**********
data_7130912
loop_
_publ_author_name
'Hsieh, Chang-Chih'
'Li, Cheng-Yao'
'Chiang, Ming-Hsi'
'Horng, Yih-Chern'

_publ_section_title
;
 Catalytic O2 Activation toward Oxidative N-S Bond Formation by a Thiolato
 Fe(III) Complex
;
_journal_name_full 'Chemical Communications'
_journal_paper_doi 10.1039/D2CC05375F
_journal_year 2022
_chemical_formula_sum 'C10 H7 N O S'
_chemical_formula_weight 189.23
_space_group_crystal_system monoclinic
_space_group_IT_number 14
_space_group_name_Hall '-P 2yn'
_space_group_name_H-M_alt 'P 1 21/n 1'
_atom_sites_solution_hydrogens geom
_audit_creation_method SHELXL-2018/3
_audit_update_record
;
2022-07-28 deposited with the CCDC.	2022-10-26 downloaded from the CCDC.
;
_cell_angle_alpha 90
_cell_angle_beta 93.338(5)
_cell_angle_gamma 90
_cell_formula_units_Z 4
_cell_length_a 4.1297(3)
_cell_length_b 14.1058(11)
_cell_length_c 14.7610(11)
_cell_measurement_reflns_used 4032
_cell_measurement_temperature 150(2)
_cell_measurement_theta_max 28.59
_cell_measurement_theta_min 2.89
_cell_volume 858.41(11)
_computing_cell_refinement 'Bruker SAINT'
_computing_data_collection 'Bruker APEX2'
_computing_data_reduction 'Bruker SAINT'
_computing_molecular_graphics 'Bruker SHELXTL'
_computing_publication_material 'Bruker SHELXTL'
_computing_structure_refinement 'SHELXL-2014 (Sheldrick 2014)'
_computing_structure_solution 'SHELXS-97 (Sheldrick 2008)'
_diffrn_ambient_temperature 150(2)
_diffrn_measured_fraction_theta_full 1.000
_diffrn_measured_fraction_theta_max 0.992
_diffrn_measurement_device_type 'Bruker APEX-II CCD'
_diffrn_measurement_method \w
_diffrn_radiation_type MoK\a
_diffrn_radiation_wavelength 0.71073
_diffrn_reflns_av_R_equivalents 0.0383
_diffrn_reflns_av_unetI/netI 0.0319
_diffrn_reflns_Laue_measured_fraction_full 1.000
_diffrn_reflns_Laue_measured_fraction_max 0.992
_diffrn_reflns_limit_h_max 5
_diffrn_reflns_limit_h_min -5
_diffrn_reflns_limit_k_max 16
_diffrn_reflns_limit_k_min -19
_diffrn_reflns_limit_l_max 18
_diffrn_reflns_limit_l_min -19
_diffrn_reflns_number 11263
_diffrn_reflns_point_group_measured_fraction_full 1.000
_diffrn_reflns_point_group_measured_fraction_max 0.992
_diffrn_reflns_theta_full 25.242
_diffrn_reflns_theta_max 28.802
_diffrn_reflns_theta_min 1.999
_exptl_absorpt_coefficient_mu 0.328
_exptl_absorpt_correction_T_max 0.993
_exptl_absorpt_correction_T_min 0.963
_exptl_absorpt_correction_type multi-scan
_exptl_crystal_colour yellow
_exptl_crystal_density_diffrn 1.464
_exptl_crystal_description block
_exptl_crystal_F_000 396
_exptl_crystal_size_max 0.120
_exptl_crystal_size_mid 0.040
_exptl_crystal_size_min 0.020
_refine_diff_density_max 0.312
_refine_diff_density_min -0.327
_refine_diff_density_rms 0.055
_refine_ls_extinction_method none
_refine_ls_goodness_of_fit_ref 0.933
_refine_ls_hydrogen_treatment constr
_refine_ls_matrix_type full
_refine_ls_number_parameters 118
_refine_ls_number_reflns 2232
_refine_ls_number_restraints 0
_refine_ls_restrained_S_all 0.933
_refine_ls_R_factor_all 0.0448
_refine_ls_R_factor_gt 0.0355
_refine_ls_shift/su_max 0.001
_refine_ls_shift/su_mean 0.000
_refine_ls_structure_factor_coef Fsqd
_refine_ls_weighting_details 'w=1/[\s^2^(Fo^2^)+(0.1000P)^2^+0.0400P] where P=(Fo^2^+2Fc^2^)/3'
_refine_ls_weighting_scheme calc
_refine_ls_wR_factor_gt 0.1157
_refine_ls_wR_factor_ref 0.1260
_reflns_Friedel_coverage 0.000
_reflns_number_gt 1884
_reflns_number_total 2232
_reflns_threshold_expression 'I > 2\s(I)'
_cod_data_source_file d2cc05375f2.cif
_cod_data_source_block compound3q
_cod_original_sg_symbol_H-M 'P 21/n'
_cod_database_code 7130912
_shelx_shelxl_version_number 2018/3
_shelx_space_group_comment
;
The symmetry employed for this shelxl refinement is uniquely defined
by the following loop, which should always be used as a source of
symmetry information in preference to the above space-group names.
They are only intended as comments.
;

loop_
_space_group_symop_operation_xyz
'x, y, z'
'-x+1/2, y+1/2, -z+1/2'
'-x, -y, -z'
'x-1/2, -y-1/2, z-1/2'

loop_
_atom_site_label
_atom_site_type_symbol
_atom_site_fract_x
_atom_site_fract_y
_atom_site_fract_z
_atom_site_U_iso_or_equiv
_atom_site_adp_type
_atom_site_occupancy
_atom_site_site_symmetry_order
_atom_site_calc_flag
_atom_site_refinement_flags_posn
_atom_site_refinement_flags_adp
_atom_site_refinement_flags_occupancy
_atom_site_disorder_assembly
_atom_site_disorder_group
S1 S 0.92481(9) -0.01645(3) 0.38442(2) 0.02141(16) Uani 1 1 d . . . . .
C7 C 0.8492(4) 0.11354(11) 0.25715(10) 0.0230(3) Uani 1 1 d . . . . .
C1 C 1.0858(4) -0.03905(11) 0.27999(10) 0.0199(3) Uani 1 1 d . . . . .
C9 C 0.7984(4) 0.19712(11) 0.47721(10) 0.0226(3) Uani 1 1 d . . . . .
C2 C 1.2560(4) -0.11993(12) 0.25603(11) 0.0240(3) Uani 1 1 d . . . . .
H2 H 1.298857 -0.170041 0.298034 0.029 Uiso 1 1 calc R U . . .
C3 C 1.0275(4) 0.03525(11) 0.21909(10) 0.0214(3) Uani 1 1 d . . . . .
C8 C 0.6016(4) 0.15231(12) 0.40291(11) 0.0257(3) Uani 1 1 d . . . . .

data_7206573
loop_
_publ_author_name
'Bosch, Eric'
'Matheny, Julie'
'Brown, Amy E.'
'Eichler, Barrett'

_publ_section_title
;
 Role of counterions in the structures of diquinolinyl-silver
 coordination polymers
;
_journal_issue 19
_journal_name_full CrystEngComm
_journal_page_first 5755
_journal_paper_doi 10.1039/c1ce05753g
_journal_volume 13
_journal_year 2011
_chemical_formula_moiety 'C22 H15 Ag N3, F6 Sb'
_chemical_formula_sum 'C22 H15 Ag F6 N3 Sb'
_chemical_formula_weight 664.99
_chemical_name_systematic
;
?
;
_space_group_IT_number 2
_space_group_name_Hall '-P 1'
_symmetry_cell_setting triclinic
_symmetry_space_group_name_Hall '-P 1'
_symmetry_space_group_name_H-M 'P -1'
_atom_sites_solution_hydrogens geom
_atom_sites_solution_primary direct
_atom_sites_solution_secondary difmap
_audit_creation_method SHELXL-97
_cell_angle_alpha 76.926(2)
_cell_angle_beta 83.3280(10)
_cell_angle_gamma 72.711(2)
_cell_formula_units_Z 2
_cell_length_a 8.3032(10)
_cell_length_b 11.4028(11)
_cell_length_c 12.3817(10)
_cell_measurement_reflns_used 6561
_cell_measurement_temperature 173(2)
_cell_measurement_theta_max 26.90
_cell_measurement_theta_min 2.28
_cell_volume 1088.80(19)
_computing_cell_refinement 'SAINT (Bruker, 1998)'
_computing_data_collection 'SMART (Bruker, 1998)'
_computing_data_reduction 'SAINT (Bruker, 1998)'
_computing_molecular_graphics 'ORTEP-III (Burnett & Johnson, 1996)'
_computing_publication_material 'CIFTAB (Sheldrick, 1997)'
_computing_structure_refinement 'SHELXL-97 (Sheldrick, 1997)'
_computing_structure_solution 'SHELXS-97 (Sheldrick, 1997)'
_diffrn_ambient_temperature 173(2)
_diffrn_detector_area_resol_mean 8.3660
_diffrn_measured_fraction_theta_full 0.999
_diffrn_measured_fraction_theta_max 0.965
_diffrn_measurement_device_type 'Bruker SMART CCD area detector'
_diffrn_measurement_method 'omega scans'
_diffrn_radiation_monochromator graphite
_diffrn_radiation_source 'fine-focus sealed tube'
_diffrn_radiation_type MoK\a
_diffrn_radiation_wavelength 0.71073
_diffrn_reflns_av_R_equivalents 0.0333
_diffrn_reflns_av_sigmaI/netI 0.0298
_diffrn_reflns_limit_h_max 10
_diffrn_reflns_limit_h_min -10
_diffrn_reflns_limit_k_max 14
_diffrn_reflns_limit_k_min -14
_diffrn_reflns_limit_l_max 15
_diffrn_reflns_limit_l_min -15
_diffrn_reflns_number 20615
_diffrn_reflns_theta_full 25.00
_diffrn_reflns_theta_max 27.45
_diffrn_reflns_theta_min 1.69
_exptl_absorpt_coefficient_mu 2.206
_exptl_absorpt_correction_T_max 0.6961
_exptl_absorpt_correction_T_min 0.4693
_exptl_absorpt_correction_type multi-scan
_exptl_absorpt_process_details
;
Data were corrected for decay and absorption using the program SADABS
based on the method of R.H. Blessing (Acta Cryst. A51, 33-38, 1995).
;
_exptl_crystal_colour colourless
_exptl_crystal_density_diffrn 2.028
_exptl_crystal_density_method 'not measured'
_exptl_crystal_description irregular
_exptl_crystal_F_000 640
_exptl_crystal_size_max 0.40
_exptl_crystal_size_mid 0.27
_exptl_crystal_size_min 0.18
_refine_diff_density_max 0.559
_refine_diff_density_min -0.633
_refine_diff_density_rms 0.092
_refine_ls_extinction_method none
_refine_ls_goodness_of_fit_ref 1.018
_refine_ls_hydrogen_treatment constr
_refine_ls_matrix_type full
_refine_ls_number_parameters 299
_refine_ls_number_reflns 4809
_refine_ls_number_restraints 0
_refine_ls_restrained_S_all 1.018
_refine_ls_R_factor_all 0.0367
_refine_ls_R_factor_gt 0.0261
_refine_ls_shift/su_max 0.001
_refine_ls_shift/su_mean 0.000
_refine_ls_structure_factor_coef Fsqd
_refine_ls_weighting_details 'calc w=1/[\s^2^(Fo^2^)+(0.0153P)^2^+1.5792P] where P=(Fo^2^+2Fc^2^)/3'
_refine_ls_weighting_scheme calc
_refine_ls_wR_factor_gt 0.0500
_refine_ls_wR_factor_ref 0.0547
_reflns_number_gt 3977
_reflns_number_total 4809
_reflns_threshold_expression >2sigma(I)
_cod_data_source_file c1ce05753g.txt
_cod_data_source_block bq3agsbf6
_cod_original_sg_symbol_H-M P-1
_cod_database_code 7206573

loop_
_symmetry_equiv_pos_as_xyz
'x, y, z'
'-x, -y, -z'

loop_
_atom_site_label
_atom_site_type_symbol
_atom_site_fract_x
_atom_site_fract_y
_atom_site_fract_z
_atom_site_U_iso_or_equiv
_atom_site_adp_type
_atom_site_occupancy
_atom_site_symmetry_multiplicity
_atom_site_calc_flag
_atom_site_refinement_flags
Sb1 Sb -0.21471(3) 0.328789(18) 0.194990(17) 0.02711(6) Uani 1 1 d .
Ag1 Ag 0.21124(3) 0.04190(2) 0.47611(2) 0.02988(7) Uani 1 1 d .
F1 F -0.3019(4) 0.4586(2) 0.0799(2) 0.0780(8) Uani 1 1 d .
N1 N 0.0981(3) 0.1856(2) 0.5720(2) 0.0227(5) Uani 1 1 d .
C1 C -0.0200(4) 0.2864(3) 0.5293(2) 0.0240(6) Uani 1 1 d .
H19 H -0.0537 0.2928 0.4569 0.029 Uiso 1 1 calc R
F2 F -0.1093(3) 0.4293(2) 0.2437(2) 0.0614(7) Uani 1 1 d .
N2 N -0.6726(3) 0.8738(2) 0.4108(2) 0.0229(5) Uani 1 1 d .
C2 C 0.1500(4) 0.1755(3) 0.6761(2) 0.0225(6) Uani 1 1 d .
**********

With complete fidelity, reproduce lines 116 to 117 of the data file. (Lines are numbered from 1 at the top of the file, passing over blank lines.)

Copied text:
;

loop_